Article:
Does Prayer Really Matter?

Here are some resources to help you strengthen your prayer life. These are “extras” from a sermon preached at Pinedale Christian Church on November 1, 2015.

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Sermon Audio: Click HERE.

The Most Important Thing – Read this first – We are conditioned to treat prayer as a wish-list that we take to God. We imagine that God is some cosmic Santa Claus, and we climb up on his lap and tell Him everything that we want, and we call that “prayer-time.” That’s not what God had in mind when He commanded us to pray. Instead, the Bible presents prayer as 2-way communication between God and us. Prayer includes any way that we listen to Him, including time that we spend meditating on His Word, and it also includes our praise and Worship, our confessions, and our requests that flow out of our relationship with Him.

All that to say, prayer is all about having a healthy relationship with God. It IS NOT about manipulating God to do what you desire. It is about knowing Him more intimately, and partnering with Him as you journey through life. SO, when you read “keys to answered prayer”, or ways to make prayer time more meaningful, just remember that those aren’t suggestions to teach you to force God’s hand in prayer. They are ways to connect you more intimately with your Father. The more we spend time with Him – the more we know Him. The more we know His will, the more likely our prayers will align to His will.

5 Tips For Prayer

  1. Stop – Jesus often stopped everything he was doing in order to go off by himself and pray (see Luke 5:16). Let us follow Jesus’ example and practice actually stopping everything we’re doing in order to be with our Father. It’s a way we can demonstrate our belief that God is more important than anything else.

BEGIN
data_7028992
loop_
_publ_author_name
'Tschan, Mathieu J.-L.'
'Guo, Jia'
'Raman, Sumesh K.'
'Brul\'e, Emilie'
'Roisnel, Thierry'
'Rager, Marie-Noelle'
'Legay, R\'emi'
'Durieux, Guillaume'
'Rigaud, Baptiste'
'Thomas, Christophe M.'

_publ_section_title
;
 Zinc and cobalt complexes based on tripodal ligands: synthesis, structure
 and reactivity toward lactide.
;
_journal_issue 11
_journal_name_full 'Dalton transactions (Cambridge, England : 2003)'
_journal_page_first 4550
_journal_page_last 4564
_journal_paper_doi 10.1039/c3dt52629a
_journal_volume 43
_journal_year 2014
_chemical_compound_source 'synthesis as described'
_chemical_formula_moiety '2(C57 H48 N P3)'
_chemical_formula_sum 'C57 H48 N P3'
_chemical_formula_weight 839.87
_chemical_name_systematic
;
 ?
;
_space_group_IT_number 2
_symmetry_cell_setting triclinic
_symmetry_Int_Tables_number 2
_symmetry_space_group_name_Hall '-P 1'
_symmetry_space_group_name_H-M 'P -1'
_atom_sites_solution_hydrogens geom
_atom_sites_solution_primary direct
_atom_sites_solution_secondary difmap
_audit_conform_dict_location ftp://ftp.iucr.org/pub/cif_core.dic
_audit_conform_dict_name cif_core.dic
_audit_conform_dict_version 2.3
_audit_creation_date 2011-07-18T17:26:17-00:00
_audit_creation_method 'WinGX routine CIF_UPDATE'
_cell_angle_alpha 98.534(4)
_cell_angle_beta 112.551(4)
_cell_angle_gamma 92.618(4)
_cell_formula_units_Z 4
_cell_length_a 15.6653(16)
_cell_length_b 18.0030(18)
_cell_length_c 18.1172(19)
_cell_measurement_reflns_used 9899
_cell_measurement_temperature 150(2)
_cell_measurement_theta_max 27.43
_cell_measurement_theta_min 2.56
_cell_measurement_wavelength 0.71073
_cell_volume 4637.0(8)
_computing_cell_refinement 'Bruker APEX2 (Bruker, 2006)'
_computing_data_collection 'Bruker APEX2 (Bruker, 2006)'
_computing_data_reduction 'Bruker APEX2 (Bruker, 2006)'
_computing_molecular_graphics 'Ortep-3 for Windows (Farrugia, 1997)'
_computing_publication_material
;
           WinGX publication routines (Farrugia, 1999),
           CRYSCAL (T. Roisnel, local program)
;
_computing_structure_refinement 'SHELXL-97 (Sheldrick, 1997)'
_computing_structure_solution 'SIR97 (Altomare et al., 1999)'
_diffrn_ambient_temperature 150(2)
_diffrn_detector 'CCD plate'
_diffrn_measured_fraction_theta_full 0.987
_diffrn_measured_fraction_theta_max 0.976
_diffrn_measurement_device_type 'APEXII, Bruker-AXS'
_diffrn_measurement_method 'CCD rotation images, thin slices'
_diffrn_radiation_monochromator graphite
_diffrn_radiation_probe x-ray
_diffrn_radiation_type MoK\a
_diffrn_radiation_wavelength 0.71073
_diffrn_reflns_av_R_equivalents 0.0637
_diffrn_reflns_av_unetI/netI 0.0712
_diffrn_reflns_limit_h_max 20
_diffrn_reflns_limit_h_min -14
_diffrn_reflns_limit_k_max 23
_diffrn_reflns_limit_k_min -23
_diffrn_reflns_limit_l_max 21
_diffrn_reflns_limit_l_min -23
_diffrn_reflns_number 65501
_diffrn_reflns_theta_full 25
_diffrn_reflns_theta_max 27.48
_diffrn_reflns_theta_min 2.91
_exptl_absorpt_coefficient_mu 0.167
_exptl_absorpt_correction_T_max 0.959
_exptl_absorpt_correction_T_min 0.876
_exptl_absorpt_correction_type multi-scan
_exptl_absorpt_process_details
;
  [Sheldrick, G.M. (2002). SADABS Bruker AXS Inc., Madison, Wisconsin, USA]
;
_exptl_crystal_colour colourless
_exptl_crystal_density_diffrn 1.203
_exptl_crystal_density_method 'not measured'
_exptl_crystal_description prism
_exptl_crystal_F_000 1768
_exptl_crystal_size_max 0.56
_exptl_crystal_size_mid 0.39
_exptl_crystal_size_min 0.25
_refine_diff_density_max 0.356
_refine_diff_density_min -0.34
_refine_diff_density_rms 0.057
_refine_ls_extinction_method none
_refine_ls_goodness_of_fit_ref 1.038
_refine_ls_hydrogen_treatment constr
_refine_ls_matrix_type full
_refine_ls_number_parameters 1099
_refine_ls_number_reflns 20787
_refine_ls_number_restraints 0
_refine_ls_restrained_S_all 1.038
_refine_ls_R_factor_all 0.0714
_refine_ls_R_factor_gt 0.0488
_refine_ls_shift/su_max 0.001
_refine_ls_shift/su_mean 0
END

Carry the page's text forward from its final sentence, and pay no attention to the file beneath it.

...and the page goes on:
1. Reflect – Reflecting on how God is at work in our lives on a daily basis is an essential part of prayer. Many Christians have found that journaling or practicing the Examen are a couple helpful spiritual disciplines that help us discern how God is working in our lives.
  1. Confess – Be real with God. Tell him genuinely what’s on your heart and mind. This might take the form of a 20-minute monologue or a half-hour of tears or anger. Being honest about where you are spiritually—your hopes, worries, frustrations, or failures—is essential.
  1. Respond – As you pray and spend time in Scripture and learn to discern God’s voice, he may present you with an invitation to act. When you sense him calling you to do something, respond. Don’t sweep the invitation—whether it’s to pray, serve, forgive, submit, generously give, etc.—under the rug. Act on it. And notice how God uses that. By responding, we cultivate hearts that are soft and ready to respond to God, rather than remaining complacent or indifferent.
  1. Forgive – God takes unforgiveness seriously. In Scripture, he says that we shouldn’t even bother worshiping him until we work out our conflicts with one another (see Matthew 5: 23-24). Unforgiveness, bitterness, and hate are like poison to our souls that damage our relationship with God. If we have experienced God’s grace in our lives, we must be willing to extend God’s grace to others.

Click HERE for Entire Article.


Great Prayers From the Bible:

  • Genesis 18: Abraham’s plea for Sodom.
  • Exodus 15: Moses’ song to the Lord.
  • Exodus 33: Moses meets with God.
  • 2 Samuel 7: David’s response to God’s promises.
  • 1 Kings 8: Solomon’s dedication of the temple.
  • 2 Chronicles 20: Jehoshaphat prays for victory.
  • Ezra 9: Ezra’s prayer for the people’s sins.
  • Psalm 22: A cry to God for help.
  • Psalm 104: A prayer of praise.
  • Daniel 9: Daniel’s prayer for the salvation of Jerusalem.
  • Habakkuk 3: A prophet’s prayer of acceptance.
  • Matthew 6: The Lord’s prayer.
  • John 17: Jesus’ prayer for his disciples.
  • Colossians 1: Paul’s prayer of thanksgiving.

7 More Tips For Prayer (from Norman Vincent Peele) –

What should you say when you pray?

  1. Just talk to God as a child would talk to a father whom he loves and with whom he feels in harmony. Tell the Lord everything that is on your mind and in your heart.
  1. Talk to the Lord in simple everyday speech. Do not use an exaggerated formal speech. You would not talk to your father that way, and He is your Heavenly Father. In public prayer, it is perhaps proper to address God more formally. But in personal, private prayer you might, for example, say “You” to God rather than “Thou.” This does not diminish respect for Him but serves to make the relationship more natural.